Why was man’s internal chronometer set specifically for 70 years? According to the Medrash Rabah (Bereishis parsha 19:8), this dates back to the sin of Adam Harishon.

Citing the verse, “On the day you eat from it, you will surely die,” the Medrash says, “You do not know if it is a day of Mine or a day of yours. However, I will give him [Adam] one of My days which is a thousand years. He will live 930 years and leave seventy years for his sons as it says, ‘The days of our years are seventy, etc.’”

A better known Medrash (Yalkut Shimo-ni, Bereishis 41) explains that Adam foresaw that King Dovid was destined to die as an infant and contributed seventy years of his own life to Dovid.

The Megaleh Amukos (Vayeshev ophan 95) writes that the reason for man’s average age of 70 years is symbolic of his purpose in the world, since this number of years has almost exactly 613,000 hours (70 x 365 x 24 = 613.2). These correspond to the 613 mitzvos he must fulfill in his lifetime.

As mentioned earlier, the maximum old age nowadays is generally about 120 years, a fact seemingly hinted to (Bereishis 6:3) when Hashem warns before the Flood, “His days will be a hundred-and-twenty years.” The Ibn Ezra rejects this interpretation.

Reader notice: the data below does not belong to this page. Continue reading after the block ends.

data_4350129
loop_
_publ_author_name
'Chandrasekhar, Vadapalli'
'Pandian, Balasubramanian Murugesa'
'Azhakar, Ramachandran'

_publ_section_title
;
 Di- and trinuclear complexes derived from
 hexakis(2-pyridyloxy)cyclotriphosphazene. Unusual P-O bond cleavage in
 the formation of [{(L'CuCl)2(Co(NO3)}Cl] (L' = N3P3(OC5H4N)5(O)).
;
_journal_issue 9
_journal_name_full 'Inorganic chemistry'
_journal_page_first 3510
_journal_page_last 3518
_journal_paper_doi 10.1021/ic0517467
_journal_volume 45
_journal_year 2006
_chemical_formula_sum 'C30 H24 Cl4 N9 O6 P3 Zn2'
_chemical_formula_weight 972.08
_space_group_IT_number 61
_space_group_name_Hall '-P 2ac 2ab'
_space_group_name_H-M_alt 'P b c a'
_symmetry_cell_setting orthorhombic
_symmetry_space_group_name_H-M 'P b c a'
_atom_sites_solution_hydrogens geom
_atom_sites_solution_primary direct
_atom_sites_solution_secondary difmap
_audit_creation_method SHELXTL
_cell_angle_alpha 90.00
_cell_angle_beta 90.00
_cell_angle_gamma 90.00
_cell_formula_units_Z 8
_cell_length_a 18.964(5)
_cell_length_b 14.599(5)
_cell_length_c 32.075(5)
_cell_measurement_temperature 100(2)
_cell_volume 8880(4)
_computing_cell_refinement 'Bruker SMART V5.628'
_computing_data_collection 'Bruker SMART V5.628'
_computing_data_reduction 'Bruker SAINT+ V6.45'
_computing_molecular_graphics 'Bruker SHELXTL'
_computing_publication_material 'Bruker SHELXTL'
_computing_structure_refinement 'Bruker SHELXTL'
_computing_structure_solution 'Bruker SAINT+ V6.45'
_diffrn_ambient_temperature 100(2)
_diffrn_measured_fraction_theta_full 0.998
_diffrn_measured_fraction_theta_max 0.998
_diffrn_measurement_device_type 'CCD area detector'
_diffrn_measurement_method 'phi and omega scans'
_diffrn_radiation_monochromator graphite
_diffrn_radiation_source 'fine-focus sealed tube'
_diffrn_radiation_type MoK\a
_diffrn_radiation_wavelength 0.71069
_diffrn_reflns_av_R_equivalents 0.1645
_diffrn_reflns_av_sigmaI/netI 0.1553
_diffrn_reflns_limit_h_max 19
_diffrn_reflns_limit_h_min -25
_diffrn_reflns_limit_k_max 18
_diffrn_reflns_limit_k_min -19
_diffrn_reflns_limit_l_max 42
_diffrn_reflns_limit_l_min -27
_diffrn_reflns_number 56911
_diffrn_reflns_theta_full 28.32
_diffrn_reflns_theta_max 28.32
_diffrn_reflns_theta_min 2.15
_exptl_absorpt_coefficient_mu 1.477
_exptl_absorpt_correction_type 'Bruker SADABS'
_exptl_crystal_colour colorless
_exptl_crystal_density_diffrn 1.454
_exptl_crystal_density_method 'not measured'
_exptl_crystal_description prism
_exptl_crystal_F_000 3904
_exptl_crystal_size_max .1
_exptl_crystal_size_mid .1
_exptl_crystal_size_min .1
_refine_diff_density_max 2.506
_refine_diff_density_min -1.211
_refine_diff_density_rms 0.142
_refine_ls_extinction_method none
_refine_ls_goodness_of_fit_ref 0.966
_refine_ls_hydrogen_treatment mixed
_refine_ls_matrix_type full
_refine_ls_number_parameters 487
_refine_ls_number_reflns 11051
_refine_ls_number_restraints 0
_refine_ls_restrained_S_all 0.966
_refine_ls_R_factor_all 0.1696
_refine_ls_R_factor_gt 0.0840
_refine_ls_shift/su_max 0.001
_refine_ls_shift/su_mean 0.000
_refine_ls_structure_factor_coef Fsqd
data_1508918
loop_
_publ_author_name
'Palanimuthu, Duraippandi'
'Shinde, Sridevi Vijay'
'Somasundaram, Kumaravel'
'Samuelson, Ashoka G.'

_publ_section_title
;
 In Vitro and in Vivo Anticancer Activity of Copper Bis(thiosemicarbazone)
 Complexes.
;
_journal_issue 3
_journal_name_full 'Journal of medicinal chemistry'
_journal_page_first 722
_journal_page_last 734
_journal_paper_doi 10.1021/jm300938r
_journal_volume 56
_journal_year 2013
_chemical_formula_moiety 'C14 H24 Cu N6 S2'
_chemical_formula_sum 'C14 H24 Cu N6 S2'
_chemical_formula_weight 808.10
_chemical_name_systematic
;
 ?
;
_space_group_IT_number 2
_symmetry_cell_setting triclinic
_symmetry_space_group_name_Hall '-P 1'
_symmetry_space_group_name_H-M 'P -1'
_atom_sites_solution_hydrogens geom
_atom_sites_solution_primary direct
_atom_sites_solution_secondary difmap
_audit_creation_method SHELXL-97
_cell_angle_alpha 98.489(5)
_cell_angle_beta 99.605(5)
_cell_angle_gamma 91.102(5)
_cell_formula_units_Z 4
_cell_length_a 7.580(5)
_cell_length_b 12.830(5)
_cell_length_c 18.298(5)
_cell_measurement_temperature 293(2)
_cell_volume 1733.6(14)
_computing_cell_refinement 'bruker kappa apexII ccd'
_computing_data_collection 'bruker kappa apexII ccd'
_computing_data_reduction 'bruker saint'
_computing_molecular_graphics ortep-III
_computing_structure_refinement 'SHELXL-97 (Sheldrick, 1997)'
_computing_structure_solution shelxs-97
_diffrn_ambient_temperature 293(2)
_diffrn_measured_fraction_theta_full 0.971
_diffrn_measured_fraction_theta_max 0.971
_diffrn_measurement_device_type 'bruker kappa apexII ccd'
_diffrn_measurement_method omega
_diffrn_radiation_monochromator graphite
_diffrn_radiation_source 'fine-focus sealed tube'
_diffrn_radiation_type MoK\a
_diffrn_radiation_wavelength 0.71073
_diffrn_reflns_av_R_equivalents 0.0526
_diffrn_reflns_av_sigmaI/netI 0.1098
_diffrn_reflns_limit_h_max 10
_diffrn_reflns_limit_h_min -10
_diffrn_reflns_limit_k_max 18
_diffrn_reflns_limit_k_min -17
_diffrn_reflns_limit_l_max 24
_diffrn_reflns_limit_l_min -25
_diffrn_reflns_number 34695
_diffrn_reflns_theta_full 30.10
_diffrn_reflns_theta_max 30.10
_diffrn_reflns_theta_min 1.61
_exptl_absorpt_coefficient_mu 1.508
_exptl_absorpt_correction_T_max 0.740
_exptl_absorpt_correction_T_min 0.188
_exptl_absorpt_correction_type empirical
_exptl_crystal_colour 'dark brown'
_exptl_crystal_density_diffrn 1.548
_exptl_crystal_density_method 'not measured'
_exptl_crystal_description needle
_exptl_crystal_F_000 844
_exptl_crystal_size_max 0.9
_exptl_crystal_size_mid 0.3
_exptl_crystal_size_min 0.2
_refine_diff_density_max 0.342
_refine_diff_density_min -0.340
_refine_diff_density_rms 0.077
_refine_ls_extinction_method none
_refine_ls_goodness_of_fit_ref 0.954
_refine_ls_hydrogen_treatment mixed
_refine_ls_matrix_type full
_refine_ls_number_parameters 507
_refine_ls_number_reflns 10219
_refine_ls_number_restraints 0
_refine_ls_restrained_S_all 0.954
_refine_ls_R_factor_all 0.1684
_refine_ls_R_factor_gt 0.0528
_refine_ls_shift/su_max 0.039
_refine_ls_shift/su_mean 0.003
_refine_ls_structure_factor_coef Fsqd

“Some say that this is the limit of every man’s [life], and even if we find [a few people living] longer than this, they are few and the verse is speaking of the majority,” he writes. “This is not true, because Shem lived six hundred years and all the generations after him lived many years, and in the days of Peleg the years lessened, and from the days of Dovid until today [man lives] seventy or eighty years.”

The Ibn Ezra thus rejects this interpretation for two reasons. First, he argues that people at the time of the verse lived much longer than 120 years. Secondly, people’s average life span is 70 or 80 and not 120. Instead, he explains the verse as the Targum cited by Rashi translates it, “I will give them an extension of 120 years [to see] if they repent.”

Change of Seasons

Why did people’s lives gradually shorten to their present length? The Ramban (Bereishis 5:4) explains that man’s lives grew ever shorter for a variety of reasons.

“The reason for their long days was that Adam Harishon was the work of the Holy One’s hands, made with the height of perfection in beauty, strength, and stature,” he writes. “Even after death was decreed upon him, it was in his nature to live a long time. When the Flood came upon them, the air degenerated for them, and their days became less and less. Until the Flood, their lives were that length [of Adam]… The days of [Shem’s] sons born after the Flood were shortened to four hundred years and you see that this is prevalent among them until the Haflagah. When the changing airs affected them after the Haflagah, their days were shortened to half their days… to two hundred years.”